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Last year, my girlfriend and I moved into our first place together, a nuclear-era bungalow with a beautiful back yard. We wanted to put up some bird houses, but we were both very busy with work and spring was just around the corner. So, I came up with a super simple birdhouse pattern to make sure we got some homes up in time for our feathered friends, and although it's basic, it gets the job done.

All the birdhouses we put up last year got used, and they are still in good condition after the winter, so I decided to share this pattern for anyone looking for an easy and cheap way to make a birdhouse. I definitely think that sometimes simpler is better, especially if it's the difference between making a project happen or continuing to put it off.

My dad's a carpenter, so I'm certainly aware of the many corners I cut from a professional woodworking perspective. None the less, this is a project you can do with very few tools, supplies and previous carpentry experience.

If you're having trouble watching the video, here's a direct link: https://www.youtube.com/watch?v=j0werPvrrPI

Step 1: Tools and Materials

Start off by gathering together the tools and materials you're going to need for this project. In addition to a clean working environment and nescessary safety equipment, you'll need:

  • A wooden board (I'm using spruce) 3/4" thick, 5-1/2" wide and at least 48" long.
  • Nails. I'm using 1-1/2" framing nails
  • Screws. I'm using 1-1/2" wood screws
  • Tape measure
  • Sharpie or pencil
  • Handsaw or similar way to cut wood
  • Hammer
  • Small drill bit (for drilling pilot holes for the screws)
  • Drill
  • Hole saw (1-1/2" or smaller - anything larger will attract aggressive bird species.)

Step 2: Cutting the Board

Okay, if any of this doesn't make sense please refer to the video in the introduction of this intractable! This project is much easier to describe with videos than photos.

You're going to mark and cut the board according to the diagrams in photos 1 and 2. Measure from one end of the wooden board and mark the intervals annotated in the first image.

Once your board is marked according to the first diagram, line up the marks to make it look like the second diagram. I use the back of my handsaw as a straight edge, but you can use anything that is flat and straight.

Before you cut these lines, I also suggest you write the name of the part of the birdhouse on each section so you don't get them mixed up. Starting from the base of the board, the sections are: bottom, back, top, front, side, side, scrap. If you're not going to be painting the birdhouse, I would suggest using pencil for this step so you can erase the writing afterwards.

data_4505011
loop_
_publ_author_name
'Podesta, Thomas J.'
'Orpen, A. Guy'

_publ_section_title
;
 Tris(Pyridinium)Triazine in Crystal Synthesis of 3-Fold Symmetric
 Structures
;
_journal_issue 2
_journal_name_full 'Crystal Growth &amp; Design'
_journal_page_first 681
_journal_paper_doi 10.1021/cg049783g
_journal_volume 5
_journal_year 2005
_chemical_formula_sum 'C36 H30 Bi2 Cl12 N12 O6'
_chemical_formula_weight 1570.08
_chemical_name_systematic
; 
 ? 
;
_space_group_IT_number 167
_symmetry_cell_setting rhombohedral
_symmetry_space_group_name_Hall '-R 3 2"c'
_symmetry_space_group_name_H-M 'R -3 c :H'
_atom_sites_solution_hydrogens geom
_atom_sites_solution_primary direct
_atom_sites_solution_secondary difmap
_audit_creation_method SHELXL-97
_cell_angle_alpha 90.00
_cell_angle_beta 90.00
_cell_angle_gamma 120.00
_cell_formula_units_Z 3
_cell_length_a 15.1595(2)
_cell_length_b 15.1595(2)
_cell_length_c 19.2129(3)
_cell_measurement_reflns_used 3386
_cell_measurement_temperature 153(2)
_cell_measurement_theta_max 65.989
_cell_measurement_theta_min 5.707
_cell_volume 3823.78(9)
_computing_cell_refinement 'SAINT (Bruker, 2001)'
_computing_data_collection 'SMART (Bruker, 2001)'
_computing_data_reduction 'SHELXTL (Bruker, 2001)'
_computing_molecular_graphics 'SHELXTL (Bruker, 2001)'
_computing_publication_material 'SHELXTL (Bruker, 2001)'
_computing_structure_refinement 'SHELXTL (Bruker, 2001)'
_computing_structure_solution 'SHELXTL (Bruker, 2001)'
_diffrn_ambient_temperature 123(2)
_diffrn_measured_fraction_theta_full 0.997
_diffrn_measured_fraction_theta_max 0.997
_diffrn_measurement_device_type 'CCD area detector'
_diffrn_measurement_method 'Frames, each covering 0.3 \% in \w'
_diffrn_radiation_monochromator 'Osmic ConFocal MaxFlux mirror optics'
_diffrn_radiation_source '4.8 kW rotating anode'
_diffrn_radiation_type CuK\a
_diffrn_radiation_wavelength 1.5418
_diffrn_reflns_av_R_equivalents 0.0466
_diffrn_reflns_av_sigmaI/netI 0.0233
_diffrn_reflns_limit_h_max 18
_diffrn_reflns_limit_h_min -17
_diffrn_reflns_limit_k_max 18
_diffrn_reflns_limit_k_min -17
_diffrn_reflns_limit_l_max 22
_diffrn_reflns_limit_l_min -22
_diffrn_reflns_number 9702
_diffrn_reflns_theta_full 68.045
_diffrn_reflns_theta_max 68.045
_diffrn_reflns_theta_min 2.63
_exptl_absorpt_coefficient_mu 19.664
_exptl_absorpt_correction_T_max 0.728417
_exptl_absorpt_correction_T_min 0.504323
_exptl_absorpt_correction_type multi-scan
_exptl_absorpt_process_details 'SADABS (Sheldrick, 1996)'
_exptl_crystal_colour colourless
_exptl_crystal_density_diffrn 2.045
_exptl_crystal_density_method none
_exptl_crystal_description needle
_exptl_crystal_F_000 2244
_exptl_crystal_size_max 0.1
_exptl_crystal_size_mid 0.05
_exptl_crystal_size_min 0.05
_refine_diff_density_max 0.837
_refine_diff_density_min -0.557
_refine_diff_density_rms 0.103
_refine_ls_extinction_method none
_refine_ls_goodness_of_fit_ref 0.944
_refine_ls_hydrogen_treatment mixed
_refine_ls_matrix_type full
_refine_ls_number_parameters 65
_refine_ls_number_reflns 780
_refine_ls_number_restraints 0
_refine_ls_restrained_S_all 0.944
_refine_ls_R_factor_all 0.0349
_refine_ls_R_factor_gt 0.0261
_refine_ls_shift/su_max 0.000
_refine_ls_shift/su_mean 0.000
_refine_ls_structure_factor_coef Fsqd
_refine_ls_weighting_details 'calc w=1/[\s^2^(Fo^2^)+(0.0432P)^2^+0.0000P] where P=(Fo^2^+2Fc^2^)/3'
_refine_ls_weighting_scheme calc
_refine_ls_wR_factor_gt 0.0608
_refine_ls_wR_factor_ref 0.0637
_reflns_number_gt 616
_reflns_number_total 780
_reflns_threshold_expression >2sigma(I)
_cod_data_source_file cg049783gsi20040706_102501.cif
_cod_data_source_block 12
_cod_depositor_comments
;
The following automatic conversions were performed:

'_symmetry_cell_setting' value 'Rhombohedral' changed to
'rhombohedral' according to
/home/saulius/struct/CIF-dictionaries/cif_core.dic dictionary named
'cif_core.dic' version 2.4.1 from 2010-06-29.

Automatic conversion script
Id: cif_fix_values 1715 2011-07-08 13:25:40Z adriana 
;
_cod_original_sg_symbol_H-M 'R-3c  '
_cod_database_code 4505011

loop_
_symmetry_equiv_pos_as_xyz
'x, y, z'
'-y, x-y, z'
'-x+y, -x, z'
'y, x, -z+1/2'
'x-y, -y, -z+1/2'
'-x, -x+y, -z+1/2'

Now, cut the board into sections!

Step 3: Make the Front

We're going to do some more work on the front of the board house. To start off, we need to reduce the width from the stock width of 5-1/2" to 4".

Start by making two marks at 4" along both sides of the piece, then line them up with your straight edge and cut.

Finally, cut a hole with your hole saw in the centre of the board and about 2/3 the way up from the bottom of the board.

Step 4: Nailing the Pieces Together

Now comes the fun part - putting it all together.

Start off by nailing the sides onto the base. The square cut on the sides should be right against the base piece and the diagonal cuts should be facing the same way. I also suggest you start a couple nails in the base, then sink them into the side piece. Again, refer to the video to see how I do this.

Once the sides are on, slide the front wall in and nail it in place.

Finally, nail the back in place.

Step 5: Screwing the Top On

You can by all means nail the top on also, but if you instead take the time to screw it in place you can unscrew it at the end of each nesting season to clean out the inside of the birdhouse for next year's guests.

Start off by drilling 4 pilot holes for your screws. It's important to keep the top from moving around while you drill each hole or they'll be misaligned by the time you get to the 4th one. You can also do the pilot holes and screws one at a time to stop this from happening.

Once the holes are drilled and the screws are in place, you're done!

Step 6: Finishing Touches and Future Steps

To complete the birdhouse, add a hook or screw in the top to hang it and a nail below the hole for birds to sit on.

That's it! Thanks for watching and please check out my other instructables for more easy projects.

<p>darn. 5:13</p><p>...so close</p><p>Nice structable. Thanks.</p>
<p>nice job</p>
Nice job. One suggestion. Make a square of hardwood such as oak that is 3x3. Drill a hole the same size as your opening. Then glue and screw it over the opening. This helps to prevent larger species or predators from chewing or pecking into the entrance

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